Fitness Myth Debunked: Does Exercise Make You Eat More?

Proof That Exercise Doesn't Make You Eat More

For years we've wondered whether exercise could actually increase hunger levels and make a person eat more food.

But new research suggests that working out is actually better for reducing daily calorie consumption than a focus on restricting food intake.

Scientists at Loughborough University found that women who exercised, as opposed to restricting what they ate, generally consumed fewer calories over a period of nine hours.

On average, participants who exercised consumed roughly 300 fewer calories (kcal) than those who had their food restricted.

A team of researchers from Loughborough University studied women’s hormonal, psychological and behavioural responses to calorie control through exercise and food restriction over the course of nine hours.

Where a calorie deficit was achieved by food restriction, participants showed increased levels of the hunger hormone ghrelin and lower levels of a hunger suppressing hormone called peptide YY.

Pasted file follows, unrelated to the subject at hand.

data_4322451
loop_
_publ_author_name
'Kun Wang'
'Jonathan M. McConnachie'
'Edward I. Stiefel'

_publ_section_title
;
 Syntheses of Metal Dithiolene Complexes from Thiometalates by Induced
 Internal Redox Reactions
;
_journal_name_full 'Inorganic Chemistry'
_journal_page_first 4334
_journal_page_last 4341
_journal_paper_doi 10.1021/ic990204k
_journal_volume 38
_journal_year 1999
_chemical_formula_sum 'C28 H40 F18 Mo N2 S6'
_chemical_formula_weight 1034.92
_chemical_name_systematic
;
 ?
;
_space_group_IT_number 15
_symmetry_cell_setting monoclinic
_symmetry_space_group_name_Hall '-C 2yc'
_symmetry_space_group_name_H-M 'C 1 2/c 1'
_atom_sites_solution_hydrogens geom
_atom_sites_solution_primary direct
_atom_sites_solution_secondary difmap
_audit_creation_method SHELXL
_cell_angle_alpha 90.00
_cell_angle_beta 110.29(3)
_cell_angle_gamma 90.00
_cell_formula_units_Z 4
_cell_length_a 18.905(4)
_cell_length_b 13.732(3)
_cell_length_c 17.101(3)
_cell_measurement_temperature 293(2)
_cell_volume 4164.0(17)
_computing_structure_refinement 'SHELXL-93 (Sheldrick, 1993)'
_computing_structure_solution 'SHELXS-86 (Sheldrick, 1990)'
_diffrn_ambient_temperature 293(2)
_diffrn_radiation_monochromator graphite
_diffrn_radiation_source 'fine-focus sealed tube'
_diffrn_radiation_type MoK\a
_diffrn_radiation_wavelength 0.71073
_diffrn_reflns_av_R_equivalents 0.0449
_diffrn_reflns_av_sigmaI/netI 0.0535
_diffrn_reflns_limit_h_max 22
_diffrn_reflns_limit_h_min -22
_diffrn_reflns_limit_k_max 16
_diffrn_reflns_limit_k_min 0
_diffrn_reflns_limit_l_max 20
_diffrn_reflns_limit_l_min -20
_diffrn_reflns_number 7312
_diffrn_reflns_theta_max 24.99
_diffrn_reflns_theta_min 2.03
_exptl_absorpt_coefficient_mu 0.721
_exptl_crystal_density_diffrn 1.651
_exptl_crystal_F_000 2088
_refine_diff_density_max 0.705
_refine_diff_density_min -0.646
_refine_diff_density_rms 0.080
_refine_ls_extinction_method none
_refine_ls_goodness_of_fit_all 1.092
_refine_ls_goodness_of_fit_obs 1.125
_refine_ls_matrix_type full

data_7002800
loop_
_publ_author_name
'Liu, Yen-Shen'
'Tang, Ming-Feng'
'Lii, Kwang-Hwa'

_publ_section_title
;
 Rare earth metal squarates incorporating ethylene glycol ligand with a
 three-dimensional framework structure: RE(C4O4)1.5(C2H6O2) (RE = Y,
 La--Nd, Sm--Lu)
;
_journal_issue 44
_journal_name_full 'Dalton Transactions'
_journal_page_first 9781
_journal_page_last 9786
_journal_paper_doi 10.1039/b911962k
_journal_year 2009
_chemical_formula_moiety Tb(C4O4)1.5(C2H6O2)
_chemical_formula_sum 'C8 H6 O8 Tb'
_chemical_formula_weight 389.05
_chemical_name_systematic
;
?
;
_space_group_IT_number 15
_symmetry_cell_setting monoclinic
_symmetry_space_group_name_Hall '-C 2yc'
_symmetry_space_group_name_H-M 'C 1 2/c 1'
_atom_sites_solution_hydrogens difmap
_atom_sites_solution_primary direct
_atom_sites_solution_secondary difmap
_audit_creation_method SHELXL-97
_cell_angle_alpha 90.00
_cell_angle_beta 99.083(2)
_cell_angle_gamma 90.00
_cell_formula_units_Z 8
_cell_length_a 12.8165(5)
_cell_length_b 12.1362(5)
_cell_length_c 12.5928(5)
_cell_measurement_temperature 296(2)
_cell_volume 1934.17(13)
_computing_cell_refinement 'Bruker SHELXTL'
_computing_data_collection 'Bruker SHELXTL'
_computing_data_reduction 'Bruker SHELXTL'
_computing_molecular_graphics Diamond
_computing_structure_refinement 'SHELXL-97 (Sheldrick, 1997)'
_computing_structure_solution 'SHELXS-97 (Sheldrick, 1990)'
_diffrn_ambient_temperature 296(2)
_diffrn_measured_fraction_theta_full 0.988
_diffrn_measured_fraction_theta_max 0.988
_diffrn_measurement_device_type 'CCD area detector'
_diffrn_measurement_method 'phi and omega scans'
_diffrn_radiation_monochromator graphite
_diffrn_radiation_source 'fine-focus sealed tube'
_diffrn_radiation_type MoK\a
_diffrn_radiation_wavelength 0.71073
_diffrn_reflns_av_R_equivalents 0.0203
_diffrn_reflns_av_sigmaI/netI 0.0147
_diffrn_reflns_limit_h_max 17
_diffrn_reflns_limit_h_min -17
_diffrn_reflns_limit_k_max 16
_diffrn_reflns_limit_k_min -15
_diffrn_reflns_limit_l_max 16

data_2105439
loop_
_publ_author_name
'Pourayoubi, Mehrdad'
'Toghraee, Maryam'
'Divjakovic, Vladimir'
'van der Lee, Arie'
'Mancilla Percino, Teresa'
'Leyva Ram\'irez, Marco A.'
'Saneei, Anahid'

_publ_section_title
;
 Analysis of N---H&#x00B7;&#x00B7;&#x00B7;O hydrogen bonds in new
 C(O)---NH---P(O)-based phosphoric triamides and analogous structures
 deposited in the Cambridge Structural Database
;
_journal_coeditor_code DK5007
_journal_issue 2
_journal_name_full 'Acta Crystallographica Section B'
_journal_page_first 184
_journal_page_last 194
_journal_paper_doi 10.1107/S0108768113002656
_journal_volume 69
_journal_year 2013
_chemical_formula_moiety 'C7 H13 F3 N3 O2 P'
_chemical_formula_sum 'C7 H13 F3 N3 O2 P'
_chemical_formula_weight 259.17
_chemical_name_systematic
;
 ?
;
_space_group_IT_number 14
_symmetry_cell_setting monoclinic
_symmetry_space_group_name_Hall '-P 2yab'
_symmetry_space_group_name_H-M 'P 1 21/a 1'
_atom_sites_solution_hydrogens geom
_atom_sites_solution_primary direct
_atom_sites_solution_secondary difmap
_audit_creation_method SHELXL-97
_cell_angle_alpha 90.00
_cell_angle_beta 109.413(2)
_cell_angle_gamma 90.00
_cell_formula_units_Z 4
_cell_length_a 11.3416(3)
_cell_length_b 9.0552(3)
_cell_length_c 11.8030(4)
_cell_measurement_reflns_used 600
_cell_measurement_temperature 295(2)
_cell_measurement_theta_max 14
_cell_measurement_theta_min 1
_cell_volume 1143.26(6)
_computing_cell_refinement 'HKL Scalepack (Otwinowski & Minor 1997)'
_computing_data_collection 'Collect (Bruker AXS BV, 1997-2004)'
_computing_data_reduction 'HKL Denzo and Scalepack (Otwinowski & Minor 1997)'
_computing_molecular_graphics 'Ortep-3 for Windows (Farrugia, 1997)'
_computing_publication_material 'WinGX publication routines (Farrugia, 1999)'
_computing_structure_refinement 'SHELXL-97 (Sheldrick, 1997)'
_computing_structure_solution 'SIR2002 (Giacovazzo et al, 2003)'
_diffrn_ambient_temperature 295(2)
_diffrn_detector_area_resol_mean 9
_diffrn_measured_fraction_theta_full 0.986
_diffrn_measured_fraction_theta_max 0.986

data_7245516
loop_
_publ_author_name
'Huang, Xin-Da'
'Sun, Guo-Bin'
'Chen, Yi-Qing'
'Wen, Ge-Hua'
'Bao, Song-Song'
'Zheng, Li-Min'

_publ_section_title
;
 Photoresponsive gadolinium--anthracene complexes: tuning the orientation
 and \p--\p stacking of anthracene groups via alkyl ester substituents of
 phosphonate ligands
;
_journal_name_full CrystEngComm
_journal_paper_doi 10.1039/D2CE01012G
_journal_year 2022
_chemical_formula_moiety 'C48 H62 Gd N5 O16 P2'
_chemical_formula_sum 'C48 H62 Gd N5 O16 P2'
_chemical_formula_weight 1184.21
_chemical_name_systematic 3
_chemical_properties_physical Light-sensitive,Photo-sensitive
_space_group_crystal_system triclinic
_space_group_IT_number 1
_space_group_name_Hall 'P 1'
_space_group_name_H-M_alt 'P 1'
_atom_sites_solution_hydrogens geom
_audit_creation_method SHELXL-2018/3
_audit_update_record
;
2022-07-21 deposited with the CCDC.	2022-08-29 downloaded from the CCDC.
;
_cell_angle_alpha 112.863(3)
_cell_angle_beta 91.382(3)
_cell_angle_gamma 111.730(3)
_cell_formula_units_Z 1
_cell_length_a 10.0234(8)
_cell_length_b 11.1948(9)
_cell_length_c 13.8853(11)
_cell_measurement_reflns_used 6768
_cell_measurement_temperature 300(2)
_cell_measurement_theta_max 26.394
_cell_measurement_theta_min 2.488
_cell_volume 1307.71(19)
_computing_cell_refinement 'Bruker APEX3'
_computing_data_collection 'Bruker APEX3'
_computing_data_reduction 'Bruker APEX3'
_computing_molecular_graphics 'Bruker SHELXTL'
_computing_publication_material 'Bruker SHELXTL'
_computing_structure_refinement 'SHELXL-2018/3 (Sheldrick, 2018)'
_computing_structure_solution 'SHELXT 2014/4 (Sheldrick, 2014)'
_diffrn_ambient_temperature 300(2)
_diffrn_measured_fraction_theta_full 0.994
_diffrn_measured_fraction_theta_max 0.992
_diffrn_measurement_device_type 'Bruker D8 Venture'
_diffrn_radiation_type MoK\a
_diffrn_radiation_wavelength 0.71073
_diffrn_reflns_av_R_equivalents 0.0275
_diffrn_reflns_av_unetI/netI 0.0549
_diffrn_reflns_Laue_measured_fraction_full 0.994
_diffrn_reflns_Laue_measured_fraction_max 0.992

They also ate more at a buffet meal compared with when the same energy deficit was created through exercise.

On average, participants ate 944 calories following food restriction and 660 calories following exercise.

The findings also showed that the response of the hormones ghrelin and peptide YY to exercise is the same for both men and women.

Dr David Stensel, from Loughborough University’s School of Sport, Exercise and Health Sciences, said: "Our findings provide a valuable contribution to the diet and exercise debate. We’ve shown that exercise does not make you more hungry or encourage you to eat more - at least not in the hours immediately following it.

"Our next step is to see whether this benefit continues beyond the first day of exercise."

The study is published in the journal Medicine and Science in Sports and Exercise.

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